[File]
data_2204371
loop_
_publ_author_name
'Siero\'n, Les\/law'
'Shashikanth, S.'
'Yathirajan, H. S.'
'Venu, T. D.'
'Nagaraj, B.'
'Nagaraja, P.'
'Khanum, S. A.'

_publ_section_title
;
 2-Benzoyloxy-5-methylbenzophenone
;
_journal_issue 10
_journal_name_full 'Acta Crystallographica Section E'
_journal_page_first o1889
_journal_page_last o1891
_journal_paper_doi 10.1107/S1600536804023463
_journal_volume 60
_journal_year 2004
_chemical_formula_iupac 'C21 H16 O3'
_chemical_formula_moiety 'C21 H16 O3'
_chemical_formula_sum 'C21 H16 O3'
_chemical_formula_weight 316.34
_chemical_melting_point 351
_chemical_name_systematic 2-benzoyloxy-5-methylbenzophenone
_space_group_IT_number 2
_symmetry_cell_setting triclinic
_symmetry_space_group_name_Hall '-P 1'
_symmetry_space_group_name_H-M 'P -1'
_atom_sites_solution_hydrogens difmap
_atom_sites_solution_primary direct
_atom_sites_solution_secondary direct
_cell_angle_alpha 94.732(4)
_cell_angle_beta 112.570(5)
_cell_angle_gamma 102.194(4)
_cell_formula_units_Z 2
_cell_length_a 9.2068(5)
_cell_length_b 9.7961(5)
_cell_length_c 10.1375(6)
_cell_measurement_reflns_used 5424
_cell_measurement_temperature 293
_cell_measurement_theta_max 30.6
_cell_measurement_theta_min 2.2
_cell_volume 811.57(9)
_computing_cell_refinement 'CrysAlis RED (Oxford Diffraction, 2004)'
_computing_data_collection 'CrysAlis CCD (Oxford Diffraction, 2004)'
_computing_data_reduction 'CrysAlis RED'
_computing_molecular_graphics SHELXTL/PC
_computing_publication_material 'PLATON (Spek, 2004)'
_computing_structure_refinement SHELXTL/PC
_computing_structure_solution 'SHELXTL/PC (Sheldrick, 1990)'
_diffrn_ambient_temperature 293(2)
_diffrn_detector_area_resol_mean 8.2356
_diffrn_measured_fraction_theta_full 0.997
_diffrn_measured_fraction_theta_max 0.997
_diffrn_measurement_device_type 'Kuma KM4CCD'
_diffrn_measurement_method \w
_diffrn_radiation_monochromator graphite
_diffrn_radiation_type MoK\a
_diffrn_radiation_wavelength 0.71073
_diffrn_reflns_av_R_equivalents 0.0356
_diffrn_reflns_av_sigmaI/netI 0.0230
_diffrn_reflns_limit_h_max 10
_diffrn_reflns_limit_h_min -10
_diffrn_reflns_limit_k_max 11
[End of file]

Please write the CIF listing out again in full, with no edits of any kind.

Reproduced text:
data_2204371
loop_
_publ_author_name
'Siero\'n, Les\/law'
'Shashikanth, S.'
'Yathirajan, H. S.'
'Venu, T. D.'
'Nagaraj, B.'
'Nagaraja, P.'
'Khanum, S. A.'

_publ_section_title
;
 2-Benzoyloxy-5-methylbenzophenone
;
_journal_issue 10
_journal_name_full 'Acta Crystallographica Section E'
_journal_page_first o1889
_journal_page_last o1891
_journal_paper_doi 10.1107/S1600536804023463
_journal_volume 60
_journal_year 2004
_chemical_formula_iupac 'C21 H16 O3'
_chemical_formula_moiety 'C21 H16 O3'
_chemical_formula_sum 'C21 H16 O3'
_chemical_formula_weight 316.34
_chemical_melting_point 351
_chemical_name_systematic 2-benzoyloxy-5-methylbenzophenone
_space_group_IT_number 2
_symmetry_cell_setting triclinic
_symmetry_space_group_name_Hall '-P 1'
_symmetry_space_group_name_H-M 'P -1'
_atom_sites_solution_hydrogens difmap
_atom_sites_solution_primary direct
_atom_sites_solution_secondary direct
_cell_angle_alpha 94.732(4)
_cell_angle_beta 112.570(5)
_cell_angle_gamma 102.194(4)
_cell_formula_units_Z 2
_cell_length_a 9.2068(5)
_cell_length_b 9.7961(5)
_cell_length_c 10.1375(6)
_cell_measurement_reflns_used 5424
_cell_measurement_temperature 293
_cell_measurement_theta_max 30.6
_cell_measurement_theta_min 2.2
_cell_volume 811.57(9)
_computing_cell_refinement 'CrysAlis RED (Oxford Diffraction, 2004)'
_computing_data_collection 'CrysAlis CCD (Oxford Diffraction, 2004)'
_computing_data_reduction 'CrysAlis RED'
_computing_molecular_graphics SHELXTL/PC
_computing_publication_material 'PLATON (Spek, 2004)'
_computing_structure_refinement SHELXTL/PC
_computing_structure_solution 'SHELXTL/PC (Sheldrick, 1990)'
_diffrn_ambient_temperature 293(2)
_diffrn_detector_area_resol_mean 8.2356
_diffrn_measured_fraction_theta_full 0.997
_diffrn_measured_fraction_theta_max 0.997
_diffrn_measurement_device_type 'Kuma KM4CCD'
_diffrn_measurement_method \w
_diffrn_radiation_monochromator graphite
_diffrn_radiation_type MoK\a
_diffrn_radiation_wavelength 0.71073
_diffrn_reflns_av_R_equivalents 0.0356
_diffrn_reflns_av_sigmaI/netI 0.0230
_diffrn_reflns_limit_h_max 10
_diffrn_reflns_limit_h_min -10
_diffrn_reflns_limit_k_max 11